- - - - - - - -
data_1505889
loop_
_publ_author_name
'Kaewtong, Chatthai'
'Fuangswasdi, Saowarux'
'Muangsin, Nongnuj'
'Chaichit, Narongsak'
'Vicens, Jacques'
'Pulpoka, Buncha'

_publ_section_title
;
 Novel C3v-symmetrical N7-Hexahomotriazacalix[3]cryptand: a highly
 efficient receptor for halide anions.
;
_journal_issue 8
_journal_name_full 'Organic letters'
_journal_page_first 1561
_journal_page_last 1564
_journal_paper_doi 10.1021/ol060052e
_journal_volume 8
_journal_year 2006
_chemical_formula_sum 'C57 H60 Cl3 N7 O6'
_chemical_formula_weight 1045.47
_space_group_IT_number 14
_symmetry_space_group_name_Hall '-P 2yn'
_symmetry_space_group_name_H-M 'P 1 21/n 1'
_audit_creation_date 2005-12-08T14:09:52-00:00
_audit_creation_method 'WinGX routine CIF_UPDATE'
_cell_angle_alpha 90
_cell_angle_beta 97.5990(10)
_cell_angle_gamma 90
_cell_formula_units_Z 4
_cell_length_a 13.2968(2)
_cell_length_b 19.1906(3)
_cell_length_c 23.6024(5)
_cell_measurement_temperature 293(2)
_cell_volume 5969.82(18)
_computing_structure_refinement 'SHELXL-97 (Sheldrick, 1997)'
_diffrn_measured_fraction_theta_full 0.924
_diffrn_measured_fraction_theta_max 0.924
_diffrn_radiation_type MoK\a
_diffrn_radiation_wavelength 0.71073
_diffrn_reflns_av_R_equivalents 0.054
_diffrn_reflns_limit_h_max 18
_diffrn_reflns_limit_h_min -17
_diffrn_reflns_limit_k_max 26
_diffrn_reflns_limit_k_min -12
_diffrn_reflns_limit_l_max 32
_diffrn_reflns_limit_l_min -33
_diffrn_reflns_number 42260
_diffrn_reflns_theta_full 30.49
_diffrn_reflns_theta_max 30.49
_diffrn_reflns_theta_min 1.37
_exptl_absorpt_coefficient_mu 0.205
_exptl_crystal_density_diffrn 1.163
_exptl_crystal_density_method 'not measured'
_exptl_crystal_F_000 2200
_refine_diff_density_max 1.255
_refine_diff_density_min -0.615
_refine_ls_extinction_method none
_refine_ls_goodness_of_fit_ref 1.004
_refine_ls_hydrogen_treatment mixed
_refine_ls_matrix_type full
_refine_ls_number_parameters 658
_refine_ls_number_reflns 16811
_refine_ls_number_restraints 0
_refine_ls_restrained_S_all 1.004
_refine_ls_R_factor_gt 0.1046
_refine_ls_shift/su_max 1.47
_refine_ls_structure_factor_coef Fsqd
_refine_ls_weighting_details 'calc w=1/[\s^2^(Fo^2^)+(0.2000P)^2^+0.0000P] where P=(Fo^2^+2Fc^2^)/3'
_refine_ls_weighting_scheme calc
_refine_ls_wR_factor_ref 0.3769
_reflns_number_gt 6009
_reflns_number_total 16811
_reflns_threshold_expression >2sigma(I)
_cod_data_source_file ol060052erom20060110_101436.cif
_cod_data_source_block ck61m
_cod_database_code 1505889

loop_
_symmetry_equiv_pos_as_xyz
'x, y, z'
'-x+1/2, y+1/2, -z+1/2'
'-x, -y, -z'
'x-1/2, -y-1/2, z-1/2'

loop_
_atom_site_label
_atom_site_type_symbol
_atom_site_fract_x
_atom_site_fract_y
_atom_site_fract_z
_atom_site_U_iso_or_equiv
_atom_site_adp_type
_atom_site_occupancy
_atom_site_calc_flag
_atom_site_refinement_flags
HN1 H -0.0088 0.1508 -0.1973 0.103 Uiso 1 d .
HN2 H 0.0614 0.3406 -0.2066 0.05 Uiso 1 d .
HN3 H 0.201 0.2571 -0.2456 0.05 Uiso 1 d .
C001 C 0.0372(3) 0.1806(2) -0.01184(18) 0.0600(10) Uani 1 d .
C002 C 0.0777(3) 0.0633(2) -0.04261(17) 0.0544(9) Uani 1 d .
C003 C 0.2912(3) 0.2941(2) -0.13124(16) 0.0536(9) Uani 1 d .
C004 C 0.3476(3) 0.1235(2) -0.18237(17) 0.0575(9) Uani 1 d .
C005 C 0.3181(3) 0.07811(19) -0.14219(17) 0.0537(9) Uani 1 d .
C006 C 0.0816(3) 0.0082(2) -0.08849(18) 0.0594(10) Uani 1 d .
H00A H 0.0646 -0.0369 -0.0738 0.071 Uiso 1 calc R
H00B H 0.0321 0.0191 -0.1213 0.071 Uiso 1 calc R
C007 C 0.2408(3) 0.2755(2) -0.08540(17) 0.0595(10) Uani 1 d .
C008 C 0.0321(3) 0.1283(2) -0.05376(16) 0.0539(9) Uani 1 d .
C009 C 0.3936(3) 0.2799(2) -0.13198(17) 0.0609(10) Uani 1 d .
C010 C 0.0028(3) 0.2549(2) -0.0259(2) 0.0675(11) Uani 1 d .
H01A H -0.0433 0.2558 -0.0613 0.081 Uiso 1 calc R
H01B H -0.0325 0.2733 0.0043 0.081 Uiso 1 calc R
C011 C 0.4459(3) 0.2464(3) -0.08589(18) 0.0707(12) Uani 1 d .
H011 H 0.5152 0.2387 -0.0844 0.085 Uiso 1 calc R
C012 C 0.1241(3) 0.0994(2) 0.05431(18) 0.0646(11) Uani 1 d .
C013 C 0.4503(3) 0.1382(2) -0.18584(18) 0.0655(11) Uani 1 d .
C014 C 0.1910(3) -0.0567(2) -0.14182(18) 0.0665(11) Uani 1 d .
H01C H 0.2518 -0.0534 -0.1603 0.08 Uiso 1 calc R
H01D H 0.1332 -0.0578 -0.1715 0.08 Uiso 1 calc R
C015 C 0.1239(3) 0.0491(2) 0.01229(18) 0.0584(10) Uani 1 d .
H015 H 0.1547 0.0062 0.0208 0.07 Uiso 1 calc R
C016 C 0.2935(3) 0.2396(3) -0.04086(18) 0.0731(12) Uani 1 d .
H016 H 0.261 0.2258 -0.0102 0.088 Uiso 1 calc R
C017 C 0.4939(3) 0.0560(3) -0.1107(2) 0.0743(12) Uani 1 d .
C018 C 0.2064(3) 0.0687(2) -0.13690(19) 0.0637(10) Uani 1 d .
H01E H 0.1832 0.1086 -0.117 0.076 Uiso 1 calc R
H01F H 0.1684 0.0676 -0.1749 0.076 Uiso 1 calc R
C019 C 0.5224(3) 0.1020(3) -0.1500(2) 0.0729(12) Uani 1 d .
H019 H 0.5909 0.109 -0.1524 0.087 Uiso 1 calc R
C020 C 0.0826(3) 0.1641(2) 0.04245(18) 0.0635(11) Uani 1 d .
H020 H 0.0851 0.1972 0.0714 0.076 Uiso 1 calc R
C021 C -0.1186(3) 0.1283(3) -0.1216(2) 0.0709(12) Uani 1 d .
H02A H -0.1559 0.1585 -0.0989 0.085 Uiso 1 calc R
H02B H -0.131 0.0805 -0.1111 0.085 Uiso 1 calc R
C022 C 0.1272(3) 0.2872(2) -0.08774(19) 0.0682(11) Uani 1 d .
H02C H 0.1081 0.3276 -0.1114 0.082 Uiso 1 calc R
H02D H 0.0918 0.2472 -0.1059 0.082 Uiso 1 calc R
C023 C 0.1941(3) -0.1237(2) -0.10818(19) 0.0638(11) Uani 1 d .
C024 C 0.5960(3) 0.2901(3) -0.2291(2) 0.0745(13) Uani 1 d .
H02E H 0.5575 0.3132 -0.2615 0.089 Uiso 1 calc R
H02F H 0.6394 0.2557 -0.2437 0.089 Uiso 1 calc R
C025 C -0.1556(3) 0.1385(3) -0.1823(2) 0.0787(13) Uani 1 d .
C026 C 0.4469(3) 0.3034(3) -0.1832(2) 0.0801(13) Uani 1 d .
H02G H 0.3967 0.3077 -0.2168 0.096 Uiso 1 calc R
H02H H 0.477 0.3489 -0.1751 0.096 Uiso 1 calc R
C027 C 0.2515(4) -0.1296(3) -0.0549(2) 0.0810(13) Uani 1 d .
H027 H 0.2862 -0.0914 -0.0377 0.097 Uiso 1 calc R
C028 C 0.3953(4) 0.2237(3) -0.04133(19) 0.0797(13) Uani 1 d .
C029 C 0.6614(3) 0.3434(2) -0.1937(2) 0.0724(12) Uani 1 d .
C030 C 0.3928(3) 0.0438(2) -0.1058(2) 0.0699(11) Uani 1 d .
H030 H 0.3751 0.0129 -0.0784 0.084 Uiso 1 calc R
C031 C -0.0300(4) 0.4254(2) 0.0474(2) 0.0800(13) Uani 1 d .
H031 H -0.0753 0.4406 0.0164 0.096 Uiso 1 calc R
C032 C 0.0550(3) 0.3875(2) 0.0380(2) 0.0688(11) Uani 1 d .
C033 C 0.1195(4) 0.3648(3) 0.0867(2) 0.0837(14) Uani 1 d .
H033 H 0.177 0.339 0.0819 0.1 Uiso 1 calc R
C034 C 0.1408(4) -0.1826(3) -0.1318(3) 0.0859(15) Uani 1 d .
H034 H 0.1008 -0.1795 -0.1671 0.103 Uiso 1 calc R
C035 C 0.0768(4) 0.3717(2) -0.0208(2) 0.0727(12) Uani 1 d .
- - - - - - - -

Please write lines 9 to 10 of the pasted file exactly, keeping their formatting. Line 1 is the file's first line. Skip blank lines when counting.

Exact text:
'Pulpoka, Buncha'

_publ_section_title